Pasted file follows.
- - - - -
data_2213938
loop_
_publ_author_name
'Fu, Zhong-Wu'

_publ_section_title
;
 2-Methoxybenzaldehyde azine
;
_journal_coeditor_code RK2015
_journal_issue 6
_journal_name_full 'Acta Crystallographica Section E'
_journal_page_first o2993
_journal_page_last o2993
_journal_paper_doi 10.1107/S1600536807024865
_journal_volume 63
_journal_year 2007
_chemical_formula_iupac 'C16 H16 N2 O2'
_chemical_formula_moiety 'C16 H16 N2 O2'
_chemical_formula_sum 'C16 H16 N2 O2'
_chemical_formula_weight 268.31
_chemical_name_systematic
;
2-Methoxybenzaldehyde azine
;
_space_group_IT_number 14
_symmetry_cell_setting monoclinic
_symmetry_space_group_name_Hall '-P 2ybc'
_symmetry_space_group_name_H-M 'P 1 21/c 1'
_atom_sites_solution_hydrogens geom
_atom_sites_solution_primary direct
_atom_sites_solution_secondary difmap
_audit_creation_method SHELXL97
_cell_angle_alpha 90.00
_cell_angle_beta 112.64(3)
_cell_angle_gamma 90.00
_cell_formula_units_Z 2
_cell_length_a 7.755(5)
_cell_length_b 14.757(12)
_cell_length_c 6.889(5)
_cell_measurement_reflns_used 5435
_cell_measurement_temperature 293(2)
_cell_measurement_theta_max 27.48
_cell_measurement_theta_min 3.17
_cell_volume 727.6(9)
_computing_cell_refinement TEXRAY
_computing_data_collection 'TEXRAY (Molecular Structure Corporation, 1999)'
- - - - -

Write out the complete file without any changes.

data_2213938
loop_
_publ_author_name
'Fu, Zhong-Wu'

_publ_section_title
;
 2-Methoxybenzaldehyde azine
;
_journal_coeditor_code RK2015
_journal_issue 6
_journal_name_full 'Acta Crystallographica Section E'
_journal_page_first o2993
_journal_page_last o2993
_journal_paper_doi 10.1107/S1600536807024865
_journal_volume 63
_journal_year 2007
_chemical_formula_iupac 'C16 H16 N2 O2'
_chemical_formula_moiety 'C16 H16 N2 O2'
_chemical_formula_sum 'C16 H16 N2 O2'
_chemical_formula_weight 268.31
_chemical_name_systematic
;
2-Methoxybenzaldehyde azine
;
_space_group_IT_number 14
_symmetry_cell_setting monoclinic
_symmetry_space_group_name_Hall '-P 2ybc'
_symmetry_space_group_name_H-M 'P 1 21/c 1'
_atom_sites_solution_hydrogens geom
_atom_sites_solution_primary direct
_atom_sites_solution_secondary difmap
_audit_creation_method SHELXL97
_cell_angle_alpha 90.00
_cell_angle_beta 112.64(3)
_cell_angle_gamma 90.00
_cell_formula_units_Z 2
_cell_length_a 7.755(5)
_cell_length_b 14.757(12)
_cell_length_c 6.889(5)
_cell_measurement_reflns_used 5435
_cell_measurement_temperature 293(2)
_cell_measurement_theta_max 27.48
_cell_measurement_theta_min 3.17
_cell_volume 727.6(9)
_computing_cell_refinement TEXRAY
_computing_data_collection 'TEXRAY (Molecular Structure Corporation, 1999)'